Refraction: bending of light at the interface of 2 different materials

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Refraction: bending of light at the interface of 2 different materials

Refraction In the Refraction lab you saw the laser light change angles when it traveled from air into water or oil. Light changes directions because it changes speed: it actually travels slower in water, glass, oil, etc.

Refraction To remember how light bends, use the “little red wagon” analogy. When traveling from concrete (fast material) onto thick grass (slow material), the front wheel hits the grass and slows down, causing the front axle to rotate. This makes the wagon change directions.

Refraction Wagon wheel turns at the interface

Refraction and Snell’s Law
Snells Law: the “equation” for refraction ninsinΘin = noutsinΘout n = index of refraction = property of the material nwater= nglass = ndiamond = 2.4 n = speed of light in air / speed of light in other material nair = 1.0

Refraction & snell’s law
Example: Light traveling in air hits a glass window at an incident angle of 30 degrees. What is the refracted angle in the glass? ninsinΘin = noutsinΘout 1.0 sin 30 = 1.5 sin Θout Θout = 19.5 degrees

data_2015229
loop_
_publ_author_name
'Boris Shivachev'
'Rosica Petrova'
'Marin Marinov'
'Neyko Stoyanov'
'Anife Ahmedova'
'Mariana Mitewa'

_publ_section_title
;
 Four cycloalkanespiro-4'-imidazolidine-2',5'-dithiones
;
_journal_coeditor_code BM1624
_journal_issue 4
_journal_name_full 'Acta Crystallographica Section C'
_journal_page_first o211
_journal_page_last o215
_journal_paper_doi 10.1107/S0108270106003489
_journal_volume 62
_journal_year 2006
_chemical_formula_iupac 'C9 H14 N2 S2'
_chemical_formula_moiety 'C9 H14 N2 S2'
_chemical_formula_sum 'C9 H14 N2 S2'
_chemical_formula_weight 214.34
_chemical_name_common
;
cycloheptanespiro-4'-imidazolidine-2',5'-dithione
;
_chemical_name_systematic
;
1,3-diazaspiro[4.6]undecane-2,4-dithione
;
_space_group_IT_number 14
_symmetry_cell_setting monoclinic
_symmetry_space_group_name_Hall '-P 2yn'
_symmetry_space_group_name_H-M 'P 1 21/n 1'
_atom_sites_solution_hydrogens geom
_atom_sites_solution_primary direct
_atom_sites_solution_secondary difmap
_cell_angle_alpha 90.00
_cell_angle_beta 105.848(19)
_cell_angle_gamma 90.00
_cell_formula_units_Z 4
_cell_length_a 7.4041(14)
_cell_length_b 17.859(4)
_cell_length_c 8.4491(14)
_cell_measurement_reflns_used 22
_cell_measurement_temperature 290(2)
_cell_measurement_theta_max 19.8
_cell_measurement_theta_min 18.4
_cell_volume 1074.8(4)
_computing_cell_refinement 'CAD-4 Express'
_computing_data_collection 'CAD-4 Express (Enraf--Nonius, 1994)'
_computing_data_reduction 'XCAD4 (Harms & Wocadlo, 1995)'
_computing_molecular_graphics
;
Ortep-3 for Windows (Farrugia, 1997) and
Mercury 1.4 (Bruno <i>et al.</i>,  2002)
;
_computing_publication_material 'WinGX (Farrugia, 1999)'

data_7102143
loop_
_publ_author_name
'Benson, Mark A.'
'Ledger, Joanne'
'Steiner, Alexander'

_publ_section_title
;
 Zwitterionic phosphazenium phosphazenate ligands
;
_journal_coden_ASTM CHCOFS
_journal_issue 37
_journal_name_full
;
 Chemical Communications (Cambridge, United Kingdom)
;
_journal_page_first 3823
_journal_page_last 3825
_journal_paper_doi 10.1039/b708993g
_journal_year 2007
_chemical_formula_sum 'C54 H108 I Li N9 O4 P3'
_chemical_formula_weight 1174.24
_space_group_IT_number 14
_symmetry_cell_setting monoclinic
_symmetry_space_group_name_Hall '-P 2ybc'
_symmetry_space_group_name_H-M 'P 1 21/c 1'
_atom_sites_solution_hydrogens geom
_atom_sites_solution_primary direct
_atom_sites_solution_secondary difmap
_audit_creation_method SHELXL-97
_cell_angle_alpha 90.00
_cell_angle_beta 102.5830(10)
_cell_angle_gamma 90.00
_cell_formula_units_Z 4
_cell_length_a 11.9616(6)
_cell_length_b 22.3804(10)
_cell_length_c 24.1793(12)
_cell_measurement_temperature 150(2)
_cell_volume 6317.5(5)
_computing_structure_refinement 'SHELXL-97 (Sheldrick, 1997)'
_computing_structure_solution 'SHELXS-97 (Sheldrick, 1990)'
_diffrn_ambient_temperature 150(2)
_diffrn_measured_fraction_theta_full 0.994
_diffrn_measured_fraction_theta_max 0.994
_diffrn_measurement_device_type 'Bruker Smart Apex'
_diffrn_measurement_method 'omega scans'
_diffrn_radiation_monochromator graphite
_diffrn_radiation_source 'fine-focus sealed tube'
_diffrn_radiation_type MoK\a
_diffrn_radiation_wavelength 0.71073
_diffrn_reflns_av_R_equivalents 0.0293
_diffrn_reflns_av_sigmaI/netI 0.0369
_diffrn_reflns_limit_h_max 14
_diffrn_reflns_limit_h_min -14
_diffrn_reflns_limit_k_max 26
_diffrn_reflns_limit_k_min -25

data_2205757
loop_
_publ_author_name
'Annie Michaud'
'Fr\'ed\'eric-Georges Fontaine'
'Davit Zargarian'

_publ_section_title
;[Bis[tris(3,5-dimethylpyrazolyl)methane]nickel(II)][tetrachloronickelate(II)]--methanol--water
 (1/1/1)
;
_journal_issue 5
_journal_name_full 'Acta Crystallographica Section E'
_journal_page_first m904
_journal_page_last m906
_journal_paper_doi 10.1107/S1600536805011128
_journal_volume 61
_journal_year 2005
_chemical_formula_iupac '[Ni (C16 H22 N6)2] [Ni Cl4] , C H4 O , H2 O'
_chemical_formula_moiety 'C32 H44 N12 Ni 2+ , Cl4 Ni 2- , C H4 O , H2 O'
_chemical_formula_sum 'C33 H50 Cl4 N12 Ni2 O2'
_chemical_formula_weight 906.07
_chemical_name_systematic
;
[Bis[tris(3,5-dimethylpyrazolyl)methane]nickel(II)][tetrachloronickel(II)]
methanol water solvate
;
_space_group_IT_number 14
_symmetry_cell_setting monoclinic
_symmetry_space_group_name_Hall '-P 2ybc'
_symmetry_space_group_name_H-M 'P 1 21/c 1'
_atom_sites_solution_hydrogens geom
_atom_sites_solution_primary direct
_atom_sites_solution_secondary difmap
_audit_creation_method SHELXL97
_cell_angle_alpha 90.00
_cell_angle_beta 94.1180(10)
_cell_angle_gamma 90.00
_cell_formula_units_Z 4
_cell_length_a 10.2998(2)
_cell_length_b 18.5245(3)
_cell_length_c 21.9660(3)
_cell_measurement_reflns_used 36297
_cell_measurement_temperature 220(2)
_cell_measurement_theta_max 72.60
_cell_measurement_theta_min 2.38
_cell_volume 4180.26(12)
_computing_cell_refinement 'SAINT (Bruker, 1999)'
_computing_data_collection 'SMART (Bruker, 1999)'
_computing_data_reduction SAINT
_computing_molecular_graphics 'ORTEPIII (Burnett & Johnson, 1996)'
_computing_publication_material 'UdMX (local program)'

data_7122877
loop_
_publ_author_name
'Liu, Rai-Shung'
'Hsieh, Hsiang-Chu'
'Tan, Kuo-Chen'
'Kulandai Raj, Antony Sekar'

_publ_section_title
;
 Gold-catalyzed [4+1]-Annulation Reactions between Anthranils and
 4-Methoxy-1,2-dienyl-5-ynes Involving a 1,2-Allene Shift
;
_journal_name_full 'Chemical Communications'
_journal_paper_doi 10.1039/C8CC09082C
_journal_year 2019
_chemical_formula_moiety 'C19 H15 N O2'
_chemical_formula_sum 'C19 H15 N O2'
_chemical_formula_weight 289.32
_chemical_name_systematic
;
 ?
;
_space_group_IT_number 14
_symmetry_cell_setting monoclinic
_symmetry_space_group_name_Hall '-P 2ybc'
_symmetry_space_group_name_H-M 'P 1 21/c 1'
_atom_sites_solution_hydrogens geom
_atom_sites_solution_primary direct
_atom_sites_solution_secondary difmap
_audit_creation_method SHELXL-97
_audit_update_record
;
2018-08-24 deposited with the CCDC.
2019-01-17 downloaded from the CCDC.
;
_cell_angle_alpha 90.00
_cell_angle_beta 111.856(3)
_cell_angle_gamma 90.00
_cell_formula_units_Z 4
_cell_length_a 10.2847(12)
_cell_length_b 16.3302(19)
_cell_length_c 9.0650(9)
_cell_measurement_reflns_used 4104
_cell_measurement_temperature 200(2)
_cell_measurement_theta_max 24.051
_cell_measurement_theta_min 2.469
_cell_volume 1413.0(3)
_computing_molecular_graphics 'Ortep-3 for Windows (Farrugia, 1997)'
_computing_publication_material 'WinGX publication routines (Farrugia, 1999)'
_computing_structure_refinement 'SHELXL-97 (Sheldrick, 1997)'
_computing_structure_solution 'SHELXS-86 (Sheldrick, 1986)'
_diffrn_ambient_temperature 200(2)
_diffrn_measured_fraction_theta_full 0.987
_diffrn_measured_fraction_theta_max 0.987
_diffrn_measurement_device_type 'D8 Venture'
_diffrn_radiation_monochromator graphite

Total Internal Reflection
Total internal reflection happens when light is in “slow” material which is surrounded by “faster” material. An example is light traveling in plastic which has air surrounding it. Light leaving the plastic will bend away from the perpendicular. At a certain incident (incoming) angle (the critical angle) the outgoing light is at 90 degrees or would be traveling right along the interface between the 2 materials.

Total Internal Reflection, idea of the “critical angle”
Picture of the “critical angle”

Total Internal reflection
At the critical angle (incident) the outgoing angle is 90 degrees. Happens only when the light is trying to go from slow material (larger index of refraction) to faster material (smaller index of refraction)

Critical angle for light going from water into air
Use Snell’s law with the outgoing angle = 90 degrees

Deeper or Shallower When you look at a fish swimming in a stream, does it look bigger or smaller? Does it look shallower or deeper in the water?

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